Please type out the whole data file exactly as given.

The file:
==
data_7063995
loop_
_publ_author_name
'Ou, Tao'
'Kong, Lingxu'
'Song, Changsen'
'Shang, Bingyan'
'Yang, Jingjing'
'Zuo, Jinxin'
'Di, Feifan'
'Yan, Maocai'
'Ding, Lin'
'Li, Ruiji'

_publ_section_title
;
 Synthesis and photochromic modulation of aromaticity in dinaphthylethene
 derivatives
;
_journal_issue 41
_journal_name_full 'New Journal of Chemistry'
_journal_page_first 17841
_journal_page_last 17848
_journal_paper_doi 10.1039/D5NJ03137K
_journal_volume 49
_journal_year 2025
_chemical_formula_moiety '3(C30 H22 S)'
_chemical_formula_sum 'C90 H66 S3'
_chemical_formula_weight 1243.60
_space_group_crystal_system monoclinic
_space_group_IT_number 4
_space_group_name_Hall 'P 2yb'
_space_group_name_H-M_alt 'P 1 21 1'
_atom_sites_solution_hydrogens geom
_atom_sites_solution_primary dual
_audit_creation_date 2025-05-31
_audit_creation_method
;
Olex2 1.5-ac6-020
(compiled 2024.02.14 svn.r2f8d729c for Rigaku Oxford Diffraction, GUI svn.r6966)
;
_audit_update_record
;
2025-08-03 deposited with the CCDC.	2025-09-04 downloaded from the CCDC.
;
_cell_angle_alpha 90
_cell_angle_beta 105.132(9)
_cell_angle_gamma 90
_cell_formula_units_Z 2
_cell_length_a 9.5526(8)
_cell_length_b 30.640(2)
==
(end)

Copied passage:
data_7063995
loop_
_publ_author_name
'Ou, Tao'
'Kong, Lingxu'
'Song, Changsen'
'Shang, Bingyan'
'Yang, Jingjing'
'Zuo, Jinxin'
'Di, Feifan'
'Yan, Maocai'
'Ding, Lin'
'Li, Ruiji'

_publ_section_title
;
 Synthesis and photochromic modulation of aromaticity in dinaphthylethene
 derivatives
;
_journal_issue 41
_journal_name_full 'New Journal of Chemistry'
_journal_page_first 17841
_journal_page_last 17848
_journal_paper_doi 10.1039/D5NJ03137K
_journal_volume 49
_journal_year 2025
_chemical_formula_moiety '3(C30 H22 S)'
_chemical_formula_sum 'C90 H66 S3'
_chemical_formula_weight 1243.60
_space_group_crystal_system monoclinic
_space_group_IT_number 4
_space_group_name_Hall 'P 2yb'
_space_group_name_H-M_alt 'P 1 21 1'
_atom_sites_solution_hydrogens geom
_atom_sites_solution_primary dual
_audit_creation_date 2025-05-31
_audit_creation_method
;
Olex2 1.5-ac6-020
(compiled 2024.02.14 svn.r2f8d729c for Rigaku Oxford Diffraction, GUI svn.r6966)
;
_audit_update_record
;
2025-08-03 deposited with the CCDC.	2025-09-04 downloaded from the CCDC.
;
_cell_angle_alpha 90
_cell_angle_beta 105.132(9)
_cell_angle_gamma 90
_cell_formula_units_Z 2
_cell_length_a 9.5526(8)
_cell_length_b 30.640(2)